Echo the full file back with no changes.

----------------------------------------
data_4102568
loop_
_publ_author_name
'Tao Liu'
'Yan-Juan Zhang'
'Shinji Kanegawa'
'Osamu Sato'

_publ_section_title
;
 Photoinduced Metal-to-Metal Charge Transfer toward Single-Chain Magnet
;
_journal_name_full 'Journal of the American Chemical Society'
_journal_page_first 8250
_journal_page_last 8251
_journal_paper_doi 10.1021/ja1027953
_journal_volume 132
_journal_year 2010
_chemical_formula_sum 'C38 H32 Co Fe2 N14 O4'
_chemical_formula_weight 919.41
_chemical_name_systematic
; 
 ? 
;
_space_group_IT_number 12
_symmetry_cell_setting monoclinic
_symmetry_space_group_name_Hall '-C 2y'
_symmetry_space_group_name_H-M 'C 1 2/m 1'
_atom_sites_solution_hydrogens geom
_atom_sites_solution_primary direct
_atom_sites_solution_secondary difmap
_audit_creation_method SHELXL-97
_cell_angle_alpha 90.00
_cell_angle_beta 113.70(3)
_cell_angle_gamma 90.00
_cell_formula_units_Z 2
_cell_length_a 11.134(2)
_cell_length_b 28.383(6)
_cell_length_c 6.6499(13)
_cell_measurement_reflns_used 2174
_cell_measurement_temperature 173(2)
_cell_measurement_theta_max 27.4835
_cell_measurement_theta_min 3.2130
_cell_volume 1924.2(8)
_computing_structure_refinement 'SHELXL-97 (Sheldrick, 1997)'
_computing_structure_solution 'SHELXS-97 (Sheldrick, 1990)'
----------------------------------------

data_4102568
loop_
_publ_author_name
'Tao Liu'
'Yan-Juan Zhang'
'Shinji Kanegawa'
'Osamu Sato'

_publ_section_title
;
 Photoinduced Metal-to-Metal Charge Transfer toward Single-Chain Magnet
;
_journal_name_full 'Journal of the American Chemical Society'
_journal_page_first 8250
_journal_page_last 8251
_journal_paper_doi 10.1021/ja1027953
_journal_volume 132
_journal_year 2010
_chemical_formula_sum 'C38 H32 Co Fe2 N14 O4'
_chemical_formula_weight 919.41
_chemical_name_systematic
; 
 ? 
;
_space_group_IT_number 12
_symmetry_cell_setting monoclinic
_symmetry_space_group_name_Hall '-C 2y'
_symmetry_space_group_name_H-M 'C 1 2/m 1'
_atom_sites_solution_hydrogens geom
_atom_sites_solution_primary direct
_atom_sites_solution_secondary difmap
_audit_creation_method SHELXL-97
_cell_angle_alpha 90.00
_cell_angle_beta 113.70(3)
_cell_angle_gamma 90.00
_cell_formula_units_Z 2
_cell_length_a 11.134(2)
_cell_length_b 28.383(6)
_cell_length_c 6.6499(13)
_cell_measurement_reflns_used 2174
_cell_measurement_temperature 173(2)
_cell_measurement_theta_max 27.4835
_cell_measurement_theta_min 3.2130
_cell_volume 1924.2(8)
_computing_structure_refinement 'SHELXL-97 (Sheldrick, 1997)'
_computing_structure_solution 'SHELXS-97 (Sheldrick, 1990)'